French FM threatens more sanctions, says Lebanon needs saving from 'collective suicide'
Lebanon's leaders had promised reform in the aftermath of a deadly explosion at Beirut port last year but, nine months on, they have yet to form a government.
French Foreign Minister Jean-Yves Le Drian, whose country has spearheaded international efforts on Lebanon's moribund economy, said there was no sign of a breakthrough.
"It is indeed urgent to find a way out of the political deadlock," he told reporters just before wrapping up a two-day visit to Beirut.
"To this day, my observation is that the political players have not lived up to their responsibilities and have still not seriously started working on the country's recovery."
Read more: How Lebanon's supermarkets became a frontline in the fight to survive the economic crisis
Le Drian held talks on Thursday with President Michel Aoun, parliament speaker Nabih Berri and prime minister-designate Saad Hariri.
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"If they do not act now in a responsible surge of effort, they will face the consequences of this failure," he said.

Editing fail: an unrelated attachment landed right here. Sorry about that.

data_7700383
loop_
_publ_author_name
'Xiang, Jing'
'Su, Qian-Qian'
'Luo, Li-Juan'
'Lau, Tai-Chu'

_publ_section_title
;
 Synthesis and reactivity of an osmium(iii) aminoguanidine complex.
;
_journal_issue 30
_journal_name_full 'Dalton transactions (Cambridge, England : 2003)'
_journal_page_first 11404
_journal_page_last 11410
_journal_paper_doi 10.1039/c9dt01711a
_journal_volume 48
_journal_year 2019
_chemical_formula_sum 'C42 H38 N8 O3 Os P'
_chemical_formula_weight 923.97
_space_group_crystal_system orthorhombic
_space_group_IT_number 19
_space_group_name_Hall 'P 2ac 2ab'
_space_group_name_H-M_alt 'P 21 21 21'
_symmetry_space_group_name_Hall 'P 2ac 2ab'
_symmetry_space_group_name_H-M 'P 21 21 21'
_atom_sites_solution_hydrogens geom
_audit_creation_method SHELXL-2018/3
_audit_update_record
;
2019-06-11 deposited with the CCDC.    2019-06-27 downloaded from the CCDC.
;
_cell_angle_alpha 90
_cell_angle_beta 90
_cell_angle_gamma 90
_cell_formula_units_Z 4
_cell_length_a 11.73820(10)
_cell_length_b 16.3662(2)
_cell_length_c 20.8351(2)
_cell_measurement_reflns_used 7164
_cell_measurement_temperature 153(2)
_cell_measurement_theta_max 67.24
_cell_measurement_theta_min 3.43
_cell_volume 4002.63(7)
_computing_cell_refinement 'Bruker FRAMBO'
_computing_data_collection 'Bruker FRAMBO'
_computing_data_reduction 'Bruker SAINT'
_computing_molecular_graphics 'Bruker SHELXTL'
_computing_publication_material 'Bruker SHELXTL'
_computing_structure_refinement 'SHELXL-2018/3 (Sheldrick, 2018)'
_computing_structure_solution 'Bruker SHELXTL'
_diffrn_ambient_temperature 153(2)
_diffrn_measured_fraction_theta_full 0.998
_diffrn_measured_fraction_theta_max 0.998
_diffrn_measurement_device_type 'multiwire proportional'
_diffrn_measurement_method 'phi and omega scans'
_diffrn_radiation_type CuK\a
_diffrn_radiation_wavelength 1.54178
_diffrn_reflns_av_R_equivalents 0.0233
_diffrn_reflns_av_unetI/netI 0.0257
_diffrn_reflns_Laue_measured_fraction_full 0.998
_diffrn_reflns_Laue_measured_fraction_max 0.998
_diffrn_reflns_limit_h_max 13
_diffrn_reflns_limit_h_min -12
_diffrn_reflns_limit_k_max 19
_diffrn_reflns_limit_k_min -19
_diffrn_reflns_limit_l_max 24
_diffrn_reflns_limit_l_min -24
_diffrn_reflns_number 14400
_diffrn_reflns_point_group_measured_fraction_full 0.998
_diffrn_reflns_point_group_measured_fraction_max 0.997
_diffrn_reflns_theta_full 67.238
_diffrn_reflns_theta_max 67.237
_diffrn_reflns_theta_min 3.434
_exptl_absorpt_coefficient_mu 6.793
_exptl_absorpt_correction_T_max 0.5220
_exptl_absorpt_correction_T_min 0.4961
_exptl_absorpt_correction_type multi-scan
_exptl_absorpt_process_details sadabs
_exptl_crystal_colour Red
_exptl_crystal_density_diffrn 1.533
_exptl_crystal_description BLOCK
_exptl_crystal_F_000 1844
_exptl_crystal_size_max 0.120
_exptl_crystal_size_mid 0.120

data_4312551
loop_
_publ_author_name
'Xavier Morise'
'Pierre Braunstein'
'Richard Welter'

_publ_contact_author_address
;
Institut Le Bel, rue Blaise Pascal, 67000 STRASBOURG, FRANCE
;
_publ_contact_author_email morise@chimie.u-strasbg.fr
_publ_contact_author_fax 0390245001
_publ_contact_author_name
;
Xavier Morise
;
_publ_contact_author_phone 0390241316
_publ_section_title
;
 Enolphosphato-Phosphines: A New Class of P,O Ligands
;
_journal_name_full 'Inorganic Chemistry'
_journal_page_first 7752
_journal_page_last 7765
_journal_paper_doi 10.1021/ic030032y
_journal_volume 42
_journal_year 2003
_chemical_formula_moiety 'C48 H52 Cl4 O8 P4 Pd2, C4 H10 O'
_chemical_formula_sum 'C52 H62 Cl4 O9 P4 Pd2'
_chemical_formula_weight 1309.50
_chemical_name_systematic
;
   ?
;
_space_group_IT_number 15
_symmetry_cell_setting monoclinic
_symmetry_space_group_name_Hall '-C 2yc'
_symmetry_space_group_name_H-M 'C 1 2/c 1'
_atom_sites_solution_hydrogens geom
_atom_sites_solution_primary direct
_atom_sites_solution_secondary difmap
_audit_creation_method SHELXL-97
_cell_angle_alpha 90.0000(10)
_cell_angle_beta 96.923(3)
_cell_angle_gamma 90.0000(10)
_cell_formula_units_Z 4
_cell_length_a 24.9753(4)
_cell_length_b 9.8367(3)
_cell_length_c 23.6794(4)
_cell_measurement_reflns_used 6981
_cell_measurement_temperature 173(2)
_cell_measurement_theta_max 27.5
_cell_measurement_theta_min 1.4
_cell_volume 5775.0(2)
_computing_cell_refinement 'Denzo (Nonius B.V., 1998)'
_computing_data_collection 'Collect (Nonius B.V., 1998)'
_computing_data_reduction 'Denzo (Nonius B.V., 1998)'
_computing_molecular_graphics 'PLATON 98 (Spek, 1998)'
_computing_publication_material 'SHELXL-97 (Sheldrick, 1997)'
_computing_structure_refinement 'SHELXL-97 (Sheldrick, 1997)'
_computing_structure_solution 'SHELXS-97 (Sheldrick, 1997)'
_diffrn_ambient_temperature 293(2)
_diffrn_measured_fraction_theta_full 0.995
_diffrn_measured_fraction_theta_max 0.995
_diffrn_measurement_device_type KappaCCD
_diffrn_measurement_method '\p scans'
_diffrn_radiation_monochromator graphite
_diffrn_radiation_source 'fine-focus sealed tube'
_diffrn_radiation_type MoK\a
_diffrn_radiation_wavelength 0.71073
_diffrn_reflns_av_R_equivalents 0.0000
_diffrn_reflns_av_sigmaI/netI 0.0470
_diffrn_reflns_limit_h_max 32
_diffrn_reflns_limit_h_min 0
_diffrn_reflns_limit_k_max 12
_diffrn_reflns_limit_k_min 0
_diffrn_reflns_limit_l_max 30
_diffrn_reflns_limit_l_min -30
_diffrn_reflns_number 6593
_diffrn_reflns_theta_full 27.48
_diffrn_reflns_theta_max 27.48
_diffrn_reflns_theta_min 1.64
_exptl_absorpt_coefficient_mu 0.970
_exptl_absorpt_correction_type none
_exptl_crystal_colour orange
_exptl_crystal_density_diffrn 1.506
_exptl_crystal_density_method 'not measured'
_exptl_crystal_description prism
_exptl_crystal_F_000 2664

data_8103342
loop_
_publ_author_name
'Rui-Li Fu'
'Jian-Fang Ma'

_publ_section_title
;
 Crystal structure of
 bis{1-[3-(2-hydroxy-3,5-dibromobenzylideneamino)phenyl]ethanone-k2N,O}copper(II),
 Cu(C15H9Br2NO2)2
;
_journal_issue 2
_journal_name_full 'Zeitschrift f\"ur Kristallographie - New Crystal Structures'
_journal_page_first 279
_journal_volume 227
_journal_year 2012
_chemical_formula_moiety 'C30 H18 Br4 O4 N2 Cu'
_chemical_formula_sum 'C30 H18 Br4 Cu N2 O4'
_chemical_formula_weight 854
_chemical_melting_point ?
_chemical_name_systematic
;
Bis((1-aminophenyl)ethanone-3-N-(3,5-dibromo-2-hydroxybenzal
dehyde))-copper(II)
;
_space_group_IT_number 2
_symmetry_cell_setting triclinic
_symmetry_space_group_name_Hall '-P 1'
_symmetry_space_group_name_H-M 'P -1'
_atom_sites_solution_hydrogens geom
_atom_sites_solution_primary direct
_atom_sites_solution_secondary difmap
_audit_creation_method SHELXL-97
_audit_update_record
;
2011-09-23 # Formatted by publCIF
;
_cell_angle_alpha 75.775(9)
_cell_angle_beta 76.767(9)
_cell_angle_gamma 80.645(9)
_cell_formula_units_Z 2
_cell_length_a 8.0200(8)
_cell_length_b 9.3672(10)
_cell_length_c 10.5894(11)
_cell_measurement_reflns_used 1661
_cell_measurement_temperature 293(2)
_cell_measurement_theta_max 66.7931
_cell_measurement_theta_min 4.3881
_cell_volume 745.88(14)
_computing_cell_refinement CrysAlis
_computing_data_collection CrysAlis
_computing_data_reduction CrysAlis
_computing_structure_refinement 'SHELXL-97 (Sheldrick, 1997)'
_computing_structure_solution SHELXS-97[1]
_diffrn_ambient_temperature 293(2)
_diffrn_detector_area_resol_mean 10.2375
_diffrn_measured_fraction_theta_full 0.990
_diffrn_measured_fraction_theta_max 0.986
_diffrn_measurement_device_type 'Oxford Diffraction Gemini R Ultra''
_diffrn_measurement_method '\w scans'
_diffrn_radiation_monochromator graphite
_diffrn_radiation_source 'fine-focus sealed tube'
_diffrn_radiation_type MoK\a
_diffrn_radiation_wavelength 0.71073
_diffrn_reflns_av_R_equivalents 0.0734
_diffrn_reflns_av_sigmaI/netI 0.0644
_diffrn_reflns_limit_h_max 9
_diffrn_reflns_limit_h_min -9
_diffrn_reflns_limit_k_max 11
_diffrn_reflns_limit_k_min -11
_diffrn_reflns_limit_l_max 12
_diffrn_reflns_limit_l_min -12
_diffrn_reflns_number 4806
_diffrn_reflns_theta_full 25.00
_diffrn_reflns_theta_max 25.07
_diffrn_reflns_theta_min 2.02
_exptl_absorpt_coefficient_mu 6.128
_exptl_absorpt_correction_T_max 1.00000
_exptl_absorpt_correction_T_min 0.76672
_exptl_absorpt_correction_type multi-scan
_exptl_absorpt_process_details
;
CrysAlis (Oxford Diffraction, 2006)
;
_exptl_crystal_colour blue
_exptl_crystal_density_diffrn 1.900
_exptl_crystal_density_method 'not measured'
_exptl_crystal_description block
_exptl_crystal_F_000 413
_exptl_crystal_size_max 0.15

Le Drian, who had last year already compared Lebanon to "the Titanic minus the orchestra", accused those responsible for the deadlock of leading the country to its death.
"I am here precisely to prevent this kind of collective suicide organised by some," he said.
France, Lebanon's former colonial ruler, announced late last month it had started imposing entry restrictions on certain figures for their role in the political crisis and in corruption.
Le Drian refused to provide names but warned that the sanctions could be made tougher and extended to other politicians.
"It is up to the Lebanese officials to decide whether they want to break out of the deadlock they have organised," he said.
Le Drian's official meetings on Thursday were not followed by joint press conferences. His appointment with Hariri was short and kept under wraps until the last minute.
The French minister also held a meeting with representatives of opposition parties which was welcomed by their leaders as a sign that the international community was increasingly open to political alternatives.
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